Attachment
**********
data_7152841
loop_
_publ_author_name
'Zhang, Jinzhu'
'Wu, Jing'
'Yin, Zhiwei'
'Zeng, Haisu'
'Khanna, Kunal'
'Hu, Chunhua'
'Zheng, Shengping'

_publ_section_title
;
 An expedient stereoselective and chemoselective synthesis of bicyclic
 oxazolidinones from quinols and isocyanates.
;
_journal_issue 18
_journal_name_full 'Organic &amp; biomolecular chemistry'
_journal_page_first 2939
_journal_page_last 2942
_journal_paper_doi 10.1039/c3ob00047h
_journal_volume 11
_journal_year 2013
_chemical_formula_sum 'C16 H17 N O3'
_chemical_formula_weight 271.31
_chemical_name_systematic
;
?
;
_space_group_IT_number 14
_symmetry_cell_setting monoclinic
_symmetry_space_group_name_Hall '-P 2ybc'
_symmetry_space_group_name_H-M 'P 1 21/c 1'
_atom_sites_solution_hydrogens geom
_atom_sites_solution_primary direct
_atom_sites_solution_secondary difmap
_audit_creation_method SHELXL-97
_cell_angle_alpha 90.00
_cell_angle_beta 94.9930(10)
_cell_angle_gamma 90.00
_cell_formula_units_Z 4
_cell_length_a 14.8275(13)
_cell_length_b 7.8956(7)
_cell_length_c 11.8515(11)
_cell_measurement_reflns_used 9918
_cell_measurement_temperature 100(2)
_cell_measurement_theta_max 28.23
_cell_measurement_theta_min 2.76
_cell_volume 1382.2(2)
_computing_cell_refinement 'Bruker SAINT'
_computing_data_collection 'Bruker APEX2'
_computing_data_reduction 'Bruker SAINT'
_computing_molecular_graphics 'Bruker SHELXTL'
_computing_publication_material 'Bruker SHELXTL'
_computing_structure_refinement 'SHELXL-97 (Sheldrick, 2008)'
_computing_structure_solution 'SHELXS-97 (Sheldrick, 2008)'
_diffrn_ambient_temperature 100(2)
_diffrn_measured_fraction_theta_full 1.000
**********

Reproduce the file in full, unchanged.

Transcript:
data_7152841
loop_
_publ_author_name
'Zhang, Jinzhu'
'Wu, Jing'
'Yin, Zhiwei'
'Zeng, Haisu'
'Khanna, Kunal'
'Hu, Chunhua'
'Zheng, Shengping'

_publ_section_title
;
 An expedient stereoselective and chemoselective synthesis of bicyclic
 oxazolidinones from quinols and isocyanates.
;
_journal_issue 18
_journal_name_full 'Organic &amp; biomolecular chemistry'
_journal_page_first 2939
_journal_page_last 2942
_journal_paper_doi 10.1039/c3ob00047h
_journal_volume 11
_journal_year 2013
_chemical_formula_sum 'C16 H17 N O3'
_chemical_formula_weight 271.31
_chemical_name_systematic
;
?
;
_space_group_IT_number 14
_symmetry_cell_setting monoclinic
_symmetry_space_group_name_Hall '-P 2ybc'
_symmetry_space_group_name_H-M 'P 1 21/c 1'
_atom_sites_solution_hydrogens geom
_atom_sites_solution_primary direct
_atom_sites_solution_secondary difmap
_audit_creation_method SHELXL-97
_cell_angle_alpha 90.00
_cell_angle_beta 94.9930(10)
_cell_angle_gamma 90.00
_cell_formula_units_Z 4
_cell_length_a 14.8275(13)
_cell_length_b 7.8956(7)
_cell_length_c 11.8515(11)
_cell_measurement_reflns_used 9918
_cell_measurement_temperature 100(2)
_cell_measurement_theta_max 28.23
_cell_measurement_theta_min 2.76
_cell_volume 1382.2(2)
_computing_cell_refinement 'Bruker SAINT'
_computing_data_collection 'Bruker APEX2'
_computing_data_reduction 'Bruker SAINT'
_computing_molecular_graphics 'Bruker SHELXTL'
_computing_publication_material 'Bruker SHELXTL'
_computing_structure_refinement 'SHELXL-97 (Sheldrick, 2008)'
_computing_structure_solution 'SHELXS-97 (Sheldrick, 2008)'
_diffrn_ambient_temperature 100(2)
_diffrn_measured_fraction_theta_full 1.000